Statistics have a habit of sharpening the mind. While there has been much discussion in recent years on the crisis in capitalism, the frustration with the status quo and fear of an ever-more divided society, it can be hard to find the cold, hard data to point to.
One statistic has really leaped from the page of the 2020 Edelman Trust Barometer – a staggering 53% of the British public now believe that capitalism does more harm than good. Not just that the system is broken, failing or somehow unfair – but that the profit motive is an actively-malevolent force.
How can our institutions, and in particular, business respond to this? How can a chief executive begin to reconcile this notion, when it’s the fundamental principle that our business system has been built on since the 20th century? And if people don’t want capitalism, what is it that they want instead?
From the perspective of the typical CEO, it is clear that communism was tried and failed. It is capitalism that has raised the most people out of poverty, whether you look to the progress that has taken place in China, sub-Saharan Africa or, indeed, the UK.
Yet, much like common sense, accepted wisdom is an increasingly scarce commodity. Extreme opinions are the route to popularity in the age of social media - rather than right answers.
In this context, business is caught by competing forces of the modern age – between the rock of a relentless need to grow economies in order to create the returns needed to support an ageing, growing population; and the hard place of a society that increasingly wants to feel connected to the companies with whom they deal.
We all fear what we do not understand. When our economy was driven by shipyards and coal mines, it was easy to picture the drivers of growth on the 6 o’clock news. As every pointless outside broadcast shot in front of the London Stock Exchange can testify, our services-led, technology-driven economy is a harder concept to grasp.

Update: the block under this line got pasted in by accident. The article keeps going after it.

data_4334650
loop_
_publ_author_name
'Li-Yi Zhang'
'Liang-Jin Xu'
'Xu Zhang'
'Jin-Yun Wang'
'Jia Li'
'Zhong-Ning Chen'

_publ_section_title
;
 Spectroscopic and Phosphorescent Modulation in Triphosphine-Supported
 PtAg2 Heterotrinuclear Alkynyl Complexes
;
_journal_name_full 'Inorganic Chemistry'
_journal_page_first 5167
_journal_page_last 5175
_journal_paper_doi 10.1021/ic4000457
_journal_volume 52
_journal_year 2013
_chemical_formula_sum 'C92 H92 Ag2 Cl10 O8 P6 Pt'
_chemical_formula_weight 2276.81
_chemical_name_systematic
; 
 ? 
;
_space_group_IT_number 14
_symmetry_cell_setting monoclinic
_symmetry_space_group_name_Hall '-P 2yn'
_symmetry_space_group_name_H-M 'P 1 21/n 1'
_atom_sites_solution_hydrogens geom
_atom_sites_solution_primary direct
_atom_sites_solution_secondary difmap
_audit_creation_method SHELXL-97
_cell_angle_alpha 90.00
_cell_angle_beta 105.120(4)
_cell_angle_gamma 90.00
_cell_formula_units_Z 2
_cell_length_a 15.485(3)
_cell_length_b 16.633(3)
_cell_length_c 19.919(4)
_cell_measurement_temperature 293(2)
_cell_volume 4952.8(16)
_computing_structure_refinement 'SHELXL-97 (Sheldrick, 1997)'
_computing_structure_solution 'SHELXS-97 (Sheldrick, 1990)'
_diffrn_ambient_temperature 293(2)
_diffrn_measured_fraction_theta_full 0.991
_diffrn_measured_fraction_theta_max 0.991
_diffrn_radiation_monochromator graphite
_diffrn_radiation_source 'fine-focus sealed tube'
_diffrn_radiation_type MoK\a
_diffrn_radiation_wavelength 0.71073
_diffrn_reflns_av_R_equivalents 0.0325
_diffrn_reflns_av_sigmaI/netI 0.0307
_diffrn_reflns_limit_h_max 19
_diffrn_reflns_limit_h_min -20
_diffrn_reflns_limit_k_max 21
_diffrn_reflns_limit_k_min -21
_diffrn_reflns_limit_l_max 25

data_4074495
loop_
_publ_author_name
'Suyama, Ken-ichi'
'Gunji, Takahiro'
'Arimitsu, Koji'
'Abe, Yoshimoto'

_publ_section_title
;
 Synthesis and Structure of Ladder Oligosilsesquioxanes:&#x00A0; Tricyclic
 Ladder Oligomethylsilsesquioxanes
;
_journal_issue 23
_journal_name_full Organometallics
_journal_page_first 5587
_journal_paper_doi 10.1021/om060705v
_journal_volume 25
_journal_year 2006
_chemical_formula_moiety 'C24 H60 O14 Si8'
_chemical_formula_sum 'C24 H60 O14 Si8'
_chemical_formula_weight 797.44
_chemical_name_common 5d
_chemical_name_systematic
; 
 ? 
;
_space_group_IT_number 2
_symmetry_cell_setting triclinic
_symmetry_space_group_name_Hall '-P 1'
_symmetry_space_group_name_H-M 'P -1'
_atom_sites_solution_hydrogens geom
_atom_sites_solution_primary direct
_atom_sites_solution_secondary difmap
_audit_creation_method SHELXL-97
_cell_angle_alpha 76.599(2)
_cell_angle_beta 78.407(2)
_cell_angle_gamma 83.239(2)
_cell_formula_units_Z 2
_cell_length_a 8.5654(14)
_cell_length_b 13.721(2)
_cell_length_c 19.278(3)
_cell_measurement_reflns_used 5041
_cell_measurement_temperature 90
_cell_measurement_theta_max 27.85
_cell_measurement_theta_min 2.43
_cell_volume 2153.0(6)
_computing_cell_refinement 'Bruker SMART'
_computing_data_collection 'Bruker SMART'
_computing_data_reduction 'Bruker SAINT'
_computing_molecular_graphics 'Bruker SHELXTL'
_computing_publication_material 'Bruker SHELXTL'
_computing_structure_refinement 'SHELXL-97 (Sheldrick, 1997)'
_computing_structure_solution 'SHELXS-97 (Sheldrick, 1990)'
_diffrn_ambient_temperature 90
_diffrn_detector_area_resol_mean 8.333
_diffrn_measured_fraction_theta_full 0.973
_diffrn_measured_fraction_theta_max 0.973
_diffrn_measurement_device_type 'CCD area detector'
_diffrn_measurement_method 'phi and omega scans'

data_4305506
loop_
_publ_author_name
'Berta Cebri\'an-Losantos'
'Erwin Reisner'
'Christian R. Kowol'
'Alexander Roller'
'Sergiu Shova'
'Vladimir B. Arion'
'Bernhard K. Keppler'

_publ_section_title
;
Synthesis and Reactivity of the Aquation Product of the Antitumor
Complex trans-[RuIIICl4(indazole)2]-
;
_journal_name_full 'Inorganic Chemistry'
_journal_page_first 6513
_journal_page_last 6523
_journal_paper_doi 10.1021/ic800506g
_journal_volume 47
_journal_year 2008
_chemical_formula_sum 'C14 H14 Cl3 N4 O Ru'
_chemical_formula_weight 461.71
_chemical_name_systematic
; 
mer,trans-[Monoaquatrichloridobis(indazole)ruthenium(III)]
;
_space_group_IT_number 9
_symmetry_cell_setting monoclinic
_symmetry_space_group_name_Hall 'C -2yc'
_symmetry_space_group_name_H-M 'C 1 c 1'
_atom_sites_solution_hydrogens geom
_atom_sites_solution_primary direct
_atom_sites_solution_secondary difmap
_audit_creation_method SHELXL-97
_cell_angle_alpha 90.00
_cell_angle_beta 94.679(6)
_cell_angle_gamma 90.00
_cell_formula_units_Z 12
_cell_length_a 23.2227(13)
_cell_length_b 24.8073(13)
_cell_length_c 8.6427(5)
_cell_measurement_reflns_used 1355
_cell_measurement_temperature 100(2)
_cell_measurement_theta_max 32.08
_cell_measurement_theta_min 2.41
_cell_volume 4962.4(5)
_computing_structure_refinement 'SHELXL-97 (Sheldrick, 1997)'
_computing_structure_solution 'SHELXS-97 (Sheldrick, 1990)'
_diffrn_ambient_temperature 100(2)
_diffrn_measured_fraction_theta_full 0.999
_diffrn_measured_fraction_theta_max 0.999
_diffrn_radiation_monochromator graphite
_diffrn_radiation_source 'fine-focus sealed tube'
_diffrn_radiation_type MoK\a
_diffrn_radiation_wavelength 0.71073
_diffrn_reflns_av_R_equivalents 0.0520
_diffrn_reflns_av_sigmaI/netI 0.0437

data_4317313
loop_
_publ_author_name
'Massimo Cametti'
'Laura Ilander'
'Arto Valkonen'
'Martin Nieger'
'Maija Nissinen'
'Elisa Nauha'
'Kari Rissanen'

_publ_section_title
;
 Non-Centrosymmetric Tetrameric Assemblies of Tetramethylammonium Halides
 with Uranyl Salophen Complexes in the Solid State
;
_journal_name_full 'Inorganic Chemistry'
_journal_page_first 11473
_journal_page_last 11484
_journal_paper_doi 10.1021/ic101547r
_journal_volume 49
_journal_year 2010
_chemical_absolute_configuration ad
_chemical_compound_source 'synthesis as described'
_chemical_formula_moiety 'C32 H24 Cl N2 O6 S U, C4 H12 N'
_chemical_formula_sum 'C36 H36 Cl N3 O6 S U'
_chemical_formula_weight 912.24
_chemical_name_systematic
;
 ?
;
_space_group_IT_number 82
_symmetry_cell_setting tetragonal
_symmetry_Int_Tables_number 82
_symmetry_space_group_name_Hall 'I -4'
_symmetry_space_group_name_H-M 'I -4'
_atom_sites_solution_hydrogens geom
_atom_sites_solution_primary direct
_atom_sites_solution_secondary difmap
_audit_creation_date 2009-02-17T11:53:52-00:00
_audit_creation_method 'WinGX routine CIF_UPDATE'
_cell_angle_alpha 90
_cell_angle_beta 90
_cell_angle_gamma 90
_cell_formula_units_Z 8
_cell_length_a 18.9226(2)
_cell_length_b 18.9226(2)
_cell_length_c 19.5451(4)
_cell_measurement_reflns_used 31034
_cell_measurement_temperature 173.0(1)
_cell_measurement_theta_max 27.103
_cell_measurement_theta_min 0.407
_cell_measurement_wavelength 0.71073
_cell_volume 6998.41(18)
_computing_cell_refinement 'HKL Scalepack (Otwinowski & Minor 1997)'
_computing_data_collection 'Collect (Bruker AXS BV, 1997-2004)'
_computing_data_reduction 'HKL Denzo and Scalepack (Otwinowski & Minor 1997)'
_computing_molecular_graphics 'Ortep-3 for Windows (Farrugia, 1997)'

Technology is a big component. Some 60% of those surveyed worry that the pace of technological change is too fast and 72% think government will be too slow off the mark in understanding the change so as to do anything about it.
Three-quarters of Britons are worried about losing their job thanks to forces such as the gig economy, a looming recession, outdated skills, cheaper immigrant labour – or automation.
Most of us work in the private sector. Most of us are incentivised by profit, which is why capitalism has been such a successful project.
This is where it gets interesting – whilst the British public distrust business as an institution, they trust the business they work for.
Some 77% of our respondents say they trust their employer – more than they trust government, NGOs, the media or anyone else.
In an uncertain world, an employer that pays wages on time, offers a pension, sick pay, holidays and all the other basic necessities is a source of security.
Asked what they look for in an ideal employer, 62% say they want the opportunity to shape the future of the company in a meaningful way, with 64% saying, specifically, that they wish to influence strategy. And 62% say they want to work for an organisation with a greater sense of purpose.
In other words, people want to feel connected. They want to see business move away from focusing on shareholders, and place greater importance on employees, customers and the community in which it operates. And they want to know the organisation they work for; what it stands for, what it believes in and the people who run it.